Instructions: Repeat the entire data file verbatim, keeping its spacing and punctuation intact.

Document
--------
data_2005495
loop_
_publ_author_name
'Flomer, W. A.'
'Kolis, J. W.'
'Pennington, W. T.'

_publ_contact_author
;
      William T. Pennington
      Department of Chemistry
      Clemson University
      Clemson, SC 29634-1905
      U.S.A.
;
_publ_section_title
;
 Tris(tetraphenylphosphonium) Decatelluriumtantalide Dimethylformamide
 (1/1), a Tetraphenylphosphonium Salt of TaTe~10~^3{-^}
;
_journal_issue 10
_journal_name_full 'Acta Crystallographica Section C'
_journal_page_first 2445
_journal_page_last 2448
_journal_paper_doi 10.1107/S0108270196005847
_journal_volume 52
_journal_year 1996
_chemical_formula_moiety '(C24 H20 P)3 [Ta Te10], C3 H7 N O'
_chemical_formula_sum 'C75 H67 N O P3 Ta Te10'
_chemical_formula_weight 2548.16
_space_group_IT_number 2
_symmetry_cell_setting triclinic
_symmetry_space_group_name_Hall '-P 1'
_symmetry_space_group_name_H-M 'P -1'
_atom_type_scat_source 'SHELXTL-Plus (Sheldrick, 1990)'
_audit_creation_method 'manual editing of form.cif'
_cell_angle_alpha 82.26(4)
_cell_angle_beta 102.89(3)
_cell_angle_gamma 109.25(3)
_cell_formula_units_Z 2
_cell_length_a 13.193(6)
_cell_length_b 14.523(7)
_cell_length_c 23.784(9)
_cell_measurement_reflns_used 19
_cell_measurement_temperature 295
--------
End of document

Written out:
data_2005495
loop_
_publ_author_name
'Flomer, W. A.'
'Kolis, J. W.'
'Pennington, W. T.'

_publ_contact_author
;
      William T. Pennington
      Department of Chemistry
      Clemson University
      Clemson, SC 29634-1905
      U.S.A.
;
_publ_section_title
;
 Tris(tetraphenylphosphonium) Decatelluriumtantalide Dimethylformamide
 (1/1), a Tetraphenylphosphonium Salt of TaTe~10~^3{-^}
;
_journal_issue 10
_journal_name_full 'Acta Crystallographica Section C'
_journal_page_first 2445
_journal_page_last 2448
_journal_paper_doi 10.1107/S0108270196005847
_journal_volume 52
_journal_year 1996
_chemical_formula_moiety '(C24 H20 P)3 [Ta Te10], C3 H7 N O'
_chemical_formula_sum 'C75 H67 N O P3 Ta Te10'
_chemical_formula_weight 2548.16
_space_group_IT_number 2
_symmetry_cell_setting triclinic
_symmetry_space_group_name_Hall '-P 1'
_symmetry_space_group_name_H-M 'P -1'
_atom_type_scat_source 'SHELXTL-Plus (Sheldrick, 1990)'
_audit_creation_method 'manual editing of form.cif'
_cell_angle_alpha 82.26(4)
_cell_angle_beta 102.89(3)
_cell_angle_gamma 109.25(3)
_cell_formula_units_Z 2
_cell_length_a 13.193(6)
_cell_length_b 14.523(7)
_cell_length_c 23.784(9)
_cell_measurement_reflns_used 19
_cell_measurement_temperature 295